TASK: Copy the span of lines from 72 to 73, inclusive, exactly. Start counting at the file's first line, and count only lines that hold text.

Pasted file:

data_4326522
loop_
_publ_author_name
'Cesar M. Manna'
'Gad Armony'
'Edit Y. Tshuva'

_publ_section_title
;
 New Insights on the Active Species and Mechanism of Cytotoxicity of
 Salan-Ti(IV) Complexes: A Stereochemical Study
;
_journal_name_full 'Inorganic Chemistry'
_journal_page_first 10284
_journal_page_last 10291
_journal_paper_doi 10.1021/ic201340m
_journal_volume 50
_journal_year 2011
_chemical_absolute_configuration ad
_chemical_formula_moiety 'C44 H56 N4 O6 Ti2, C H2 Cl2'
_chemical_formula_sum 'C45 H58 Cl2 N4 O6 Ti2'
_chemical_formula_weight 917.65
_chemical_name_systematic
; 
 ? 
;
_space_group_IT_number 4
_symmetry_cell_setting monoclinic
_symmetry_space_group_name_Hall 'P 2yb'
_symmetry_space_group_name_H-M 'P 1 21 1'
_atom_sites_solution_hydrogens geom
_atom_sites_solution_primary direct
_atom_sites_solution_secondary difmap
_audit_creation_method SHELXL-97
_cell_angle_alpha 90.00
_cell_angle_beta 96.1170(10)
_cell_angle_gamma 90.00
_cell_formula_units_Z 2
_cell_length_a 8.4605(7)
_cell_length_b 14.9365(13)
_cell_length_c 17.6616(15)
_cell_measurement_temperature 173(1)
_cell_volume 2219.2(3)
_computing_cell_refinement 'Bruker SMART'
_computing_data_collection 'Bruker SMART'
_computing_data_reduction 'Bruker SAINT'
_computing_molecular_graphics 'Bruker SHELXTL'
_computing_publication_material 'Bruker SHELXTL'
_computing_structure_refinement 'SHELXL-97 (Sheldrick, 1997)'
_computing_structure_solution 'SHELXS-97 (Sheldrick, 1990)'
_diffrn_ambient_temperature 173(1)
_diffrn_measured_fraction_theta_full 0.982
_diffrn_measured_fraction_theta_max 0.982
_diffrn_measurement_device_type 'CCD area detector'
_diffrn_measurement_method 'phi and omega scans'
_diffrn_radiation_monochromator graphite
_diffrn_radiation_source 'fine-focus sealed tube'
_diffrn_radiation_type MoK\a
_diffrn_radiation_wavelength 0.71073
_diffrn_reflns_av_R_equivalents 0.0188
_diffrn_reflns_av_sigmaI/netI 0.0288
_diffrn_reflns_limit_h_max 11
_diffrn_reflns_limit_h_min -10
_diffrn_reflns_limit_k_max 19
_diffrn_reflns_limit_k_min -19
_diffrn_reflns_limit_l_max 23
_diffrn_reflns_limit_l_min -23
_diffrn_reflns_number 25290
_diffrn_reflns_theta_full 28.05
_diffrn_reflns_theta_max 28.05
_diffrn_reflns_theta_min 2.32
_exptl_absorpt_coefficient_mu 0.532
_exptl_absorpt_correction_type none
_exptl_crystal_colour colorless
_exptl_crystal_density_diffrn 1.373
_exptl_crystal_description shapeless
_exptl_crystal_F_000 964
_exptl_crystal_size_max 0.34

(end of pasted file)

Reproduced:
_exptl_absorpt_correction_type none
_exptl_crystal_colour colorless